Two-sample bidirectional Mendelian randomisation was used to test for putatively causal relationships between (i) PVR, a cell-surface glycoprotein, and AD risk, (ii) gene expression and plasma protein levels and (iii) DNA methylation and plasma protein levels. Pruned variants (LD r2 < 0.1) were used as instrumental variables (IV) in MR analyses. In cases where only one independent SNP remained after LD pruning, causal effect estimates were determined using the Wald ratio test. When multiple independent variants were present, and if no evidence of directional pleiotropy was present (non-significant MR-Egger intercept), multi-SNP MR was conducted using inverse variance-weighted estimates. All MR analyses were conducted using MRbase48.

  1. (i)

    While 72 genome-wide significant cis pQTLs were identified for PVR levels, only one SNP (rs7255066) remained after LD pruning. Five independent SNPs were identified and used as IV to test for a causal relationship between AD risk and altered plasma PVR levels.

  2. (ii)

    Expression QTLs obtained from eQTLGen consortium were used as IV to test whether changes in gene expression were causally associated with protein levels45. Protein QTLs identified by our GWAS were used as IV to test whether protein levels were causally associated with altered gene expression.

  3. (iii)

    For the three proteins with GWAS and EWAS associations (MATN3, MDGA1 and NEP), we wished to test whether methylation affected protein levels and/or whether protein levels affected methylation. We queried Phenoscanner to examine whether pQTLs for protein levels of MATN3, MDGA1 and NEP, identified in this study, were previously identified as methylation QTLs (mQTLs) for corresponding genome-wide significant CpG sites49. Methylation QTLs were used as IV to test whether changes in DNA methylation were causally associated with Olink® protein levels. Conversely, pQTLs were used as IV to determine whether altered protein levels were causally linked to differential methylation levels. Of note, as methylation of the 11 cis CpG sites associated with differential MDGA1 levels in our study are highly inter-correlated (Supplementary Fig. 3), we considered only the most significant cis CpG site (cg20053110) for MR analyses.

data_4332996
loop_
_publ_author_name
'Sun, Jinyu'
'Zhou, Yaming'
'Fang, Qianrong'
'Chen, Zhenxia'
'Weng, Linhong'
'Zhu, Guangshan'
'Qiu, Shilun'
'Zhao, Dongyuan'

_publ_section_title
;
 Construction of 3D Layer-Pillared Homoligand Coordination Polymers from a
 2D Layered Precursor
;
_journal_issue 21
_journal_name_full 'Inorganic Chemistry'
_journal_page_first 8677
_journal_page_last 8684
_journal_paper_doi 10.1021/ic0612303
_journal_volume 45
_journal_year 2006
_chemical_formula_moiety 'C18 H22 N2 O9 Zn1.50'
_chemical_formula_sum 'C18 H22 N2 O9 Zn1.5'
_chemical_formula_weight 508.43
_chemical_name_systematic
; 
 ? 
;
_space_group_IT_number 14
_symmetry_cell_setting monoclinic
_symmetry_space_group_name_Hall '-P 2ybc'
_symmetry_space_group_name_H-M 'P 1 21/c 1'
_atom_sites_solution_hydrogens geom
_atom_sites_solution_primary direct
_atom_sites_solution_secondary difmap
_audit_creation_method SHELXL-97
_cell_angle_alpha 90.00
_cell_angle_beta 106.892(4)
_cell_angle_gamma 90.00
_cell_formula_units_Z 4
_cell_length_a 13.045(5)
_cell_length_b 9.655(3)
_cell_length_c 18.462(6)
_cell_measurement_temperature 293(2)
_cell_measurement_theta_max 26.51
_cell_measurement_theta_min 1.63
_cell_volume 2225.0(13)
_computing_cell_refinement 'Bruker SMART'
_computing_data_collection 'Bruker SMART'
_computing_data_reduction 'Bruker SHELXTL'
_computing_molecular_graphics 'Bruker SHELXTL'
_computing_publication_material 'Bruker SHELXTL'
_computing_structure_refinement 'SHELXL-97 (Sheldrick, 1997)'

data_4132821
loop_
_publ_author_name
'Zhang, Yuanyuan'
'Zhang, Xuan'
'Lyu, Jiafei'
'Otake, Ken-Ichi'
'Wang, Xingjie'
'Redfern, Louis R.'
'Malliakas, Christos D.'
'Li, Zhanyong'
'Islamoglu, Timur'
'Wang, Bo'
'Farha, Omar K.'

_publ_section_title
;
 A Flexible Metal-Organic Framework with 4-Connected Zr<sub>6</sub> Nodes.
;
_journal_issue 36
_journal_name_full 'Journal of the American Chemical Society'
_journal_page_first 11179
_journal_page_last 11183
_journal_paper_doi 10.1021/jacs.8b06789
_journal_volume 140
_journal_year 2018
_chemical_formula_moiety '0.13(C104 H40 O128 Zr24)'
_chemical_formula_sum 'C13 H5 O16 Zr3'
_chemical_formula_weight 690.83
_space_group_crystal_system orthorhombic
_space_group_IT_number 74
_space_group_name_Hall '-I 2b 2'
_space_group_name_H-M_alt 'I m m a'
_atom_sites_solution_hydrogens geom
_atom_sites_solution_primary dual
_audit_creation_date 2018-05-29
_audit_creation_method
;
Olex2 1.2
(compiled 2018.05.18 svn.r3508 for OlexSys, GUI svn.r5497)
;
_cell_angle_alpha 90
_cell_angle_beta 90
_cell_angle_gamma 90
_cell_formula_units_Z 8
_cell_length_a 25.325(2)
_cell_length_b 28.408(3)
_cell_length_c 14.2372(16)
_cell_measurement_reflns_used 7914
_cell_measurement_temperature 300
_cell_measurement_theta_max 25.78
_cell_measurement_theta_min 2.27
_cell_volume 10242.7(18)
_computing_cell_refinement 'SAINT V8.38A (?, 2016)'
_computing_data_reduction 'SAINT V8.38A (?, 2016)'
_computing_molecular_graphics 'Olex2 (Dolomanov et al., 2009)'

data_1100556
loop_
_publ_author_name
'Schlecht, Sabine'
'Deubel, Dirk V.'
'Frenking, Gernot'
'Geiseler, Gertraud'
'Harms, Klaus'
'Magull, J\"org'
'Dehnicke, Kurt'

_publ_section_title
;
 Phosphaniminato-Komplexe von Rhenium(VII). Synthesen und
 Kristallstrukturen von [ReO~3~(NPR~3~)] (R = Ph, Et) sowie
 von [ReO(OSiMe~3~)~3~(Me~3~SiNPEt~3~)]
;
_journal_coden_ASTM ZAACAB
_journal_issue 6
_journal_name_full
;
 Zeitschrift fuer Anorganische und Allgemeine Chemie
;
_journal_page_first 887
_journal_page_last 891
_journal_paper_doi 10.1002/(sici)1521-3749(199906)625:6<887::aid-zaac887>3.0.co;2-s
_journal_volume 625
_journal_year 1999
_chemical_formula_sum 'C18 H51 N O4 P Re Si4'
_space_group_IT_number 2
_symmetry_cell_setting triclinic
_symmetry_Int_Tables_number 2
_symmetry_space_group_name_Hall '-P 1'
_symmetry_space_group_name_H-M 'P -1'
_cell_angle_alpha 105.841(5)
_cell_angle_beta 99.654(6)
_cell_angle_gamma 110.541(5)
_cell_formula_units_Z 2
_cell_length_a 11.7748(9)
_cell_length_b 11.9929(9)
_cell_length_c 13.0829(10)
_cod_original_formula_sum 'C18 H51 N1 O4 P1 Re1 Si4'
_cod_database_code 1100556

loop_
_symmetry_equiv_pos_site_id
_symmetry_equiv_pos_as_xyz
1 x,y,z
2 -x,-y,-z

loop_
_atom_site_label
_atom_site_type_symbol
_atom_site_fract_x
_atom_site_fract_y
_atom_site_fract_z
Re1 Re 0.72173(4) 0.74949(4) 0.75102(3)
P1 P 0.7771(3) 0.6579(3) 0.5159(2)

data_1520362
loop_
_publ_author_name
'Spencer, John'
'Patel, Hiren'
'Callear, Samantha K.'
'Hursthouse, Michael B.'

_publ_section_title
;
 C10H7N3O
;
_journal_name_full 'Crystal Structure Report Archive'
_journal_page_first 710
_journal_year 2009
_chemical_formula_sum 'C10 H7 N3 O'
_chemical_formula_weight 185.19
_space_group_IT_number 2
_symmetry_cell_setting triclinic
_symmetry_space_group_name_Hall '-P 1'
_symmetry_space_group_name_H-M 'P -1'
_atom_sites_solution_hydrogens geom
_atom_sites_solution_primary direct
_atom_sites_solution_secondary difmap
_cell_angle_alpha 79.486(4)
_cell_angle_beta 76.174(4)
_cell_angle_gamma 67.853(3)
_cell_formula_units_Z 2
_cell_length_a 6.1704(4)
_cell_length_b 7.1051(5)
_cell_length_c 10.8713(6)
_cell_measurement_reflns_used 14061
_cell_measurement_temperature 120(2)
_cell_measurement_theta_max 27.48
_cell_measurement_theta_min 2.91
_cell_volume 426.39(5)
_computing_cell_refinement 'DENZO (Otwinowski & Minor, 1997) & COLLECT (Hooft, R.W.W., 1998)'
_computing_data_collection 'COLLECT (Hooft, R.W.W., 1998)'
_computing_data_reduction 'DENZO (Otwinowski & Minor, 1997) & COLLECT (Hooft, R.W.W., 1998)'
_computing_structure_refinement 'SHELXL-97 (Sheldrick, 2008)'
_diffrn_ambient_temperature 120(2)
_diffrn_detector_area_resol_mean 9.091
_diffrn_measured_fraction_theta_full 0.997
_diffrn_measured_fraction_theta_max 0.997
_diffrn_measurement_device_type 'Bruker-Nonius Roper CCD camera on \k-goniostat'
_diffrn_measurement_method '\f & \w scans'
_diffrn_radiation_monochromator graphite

Reporting summary

Further information on research design is available in the Nature Research Reporting Summary linked to this article.

Data availability

Full and openly accessible summary statistics from the association studies on Olink® neurology protein levels are available on the University of Edinburgh Datashare site ( For GWAS data, see:; For EWAS data, see:;

Code availability

Code will be available from the authors on request.


  1. 1.

    Geyer, P. E., Holdt, L. M., Teupser, D. & Mann, M. Revisiting biomarker discovery by plasma proteomics. Mol. Syst. Biol. 13, 942–942 (2017).

    Article  Google Scholar 

  2. 2.

    Polivka, J., Polivka, J. Jr., Krakorova, K., Peterka, M. & Topolcan, O. Current status of biomarker research in neurology. EPMA J. 7, 14–14 (2016).

    Article  Google Scholar 

  3. 3.

    Yao, C. et al. Genome-wide mapping of plasma protein QTLs identifies putatively causal genes and pathways for cardiovascular disease. Nat. Commun. 9, 3268 (2018).

    ADS  Article  Google Scholar 

  4. 4.